1. Obligations of Editors-in-Chief and Editorial Advisory Boards

     

    [Note: Throughout Section II.B, the term “Editor,” when used alone, applies to both Editors-in-Chief and Editorial Advisory Board members. When one or the other bears the specific responsibility, the full title is used.]

     

    1. The Editor-in-Chief, in concert with appropriate AIAA staff, has responsibility and authority to accept a submitted proposal or manuscript for publication or to reject it. The Editor-in-Chief may delegate this responsibility to an Editorial Advisory Board member, who may confer with reviewers for an evaluation to use in making this decision.
    2. The Editor will give unbiased and impartial consideration to all manuscripts offered for publication, judging each on its scientific and engineering merits or its general interest to the AIAA membership without regard to race, gender, religious belief, ethnic origin, citizenship, or political philosophy of the author(s).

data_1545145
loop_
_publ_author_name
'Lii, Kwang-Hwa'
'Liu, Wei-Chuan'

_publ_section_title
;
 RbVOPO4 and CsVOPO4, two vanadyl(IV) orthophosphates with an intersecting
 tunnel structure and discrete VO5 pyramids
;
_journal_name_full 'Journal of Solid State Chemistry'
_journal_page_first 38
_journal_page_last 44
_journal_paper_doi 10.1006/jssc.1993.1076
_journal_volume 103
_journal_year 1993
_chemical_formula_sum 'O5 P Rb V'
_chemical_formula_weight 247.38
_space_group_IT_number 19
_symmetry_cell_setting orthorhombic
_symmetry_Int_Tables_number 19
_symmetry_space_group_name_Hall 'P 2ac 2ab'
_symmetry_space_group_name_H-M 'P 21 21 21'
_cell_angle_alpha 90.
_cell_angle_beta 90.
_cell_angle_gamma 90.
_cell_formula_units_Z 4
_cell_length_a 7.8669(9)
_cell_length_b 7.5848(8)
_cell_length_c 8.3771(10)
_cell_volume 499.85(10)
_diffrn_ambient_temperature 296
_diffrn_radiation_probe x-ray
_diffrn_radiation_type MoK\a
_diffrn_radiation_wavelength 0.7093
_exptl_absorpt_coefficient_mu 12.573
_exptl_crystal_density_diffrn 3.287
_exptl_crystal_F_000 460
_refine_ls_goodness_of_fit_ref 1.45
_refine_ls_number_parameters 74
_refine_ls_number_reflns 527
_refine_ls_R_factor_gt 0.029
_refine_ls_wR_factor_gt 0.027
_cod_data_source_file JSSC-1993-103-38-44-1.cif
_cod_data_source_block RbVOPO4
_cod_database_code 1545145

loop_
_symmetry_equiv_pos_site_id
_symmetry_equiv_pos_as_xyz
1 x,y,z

3. The Editor should process book proposals and manuscripts promptly.
    4. The Editor and the editorial staff will not disclose any information about a manuscript under consideration or its disposition to anyone other than those from whom professional advice is sought. The names of reviewers will not be released without the reviewers’ permission.
    5. The Editor will respect the intellectual independence of authors.
    6. Editorial responsibility and authority for any proposal or manuscript authored or edited by an Editor-in-Chief and submitted to the book series must be delegated to some other qualified person, such as an Editorial Advisory Board member for that series.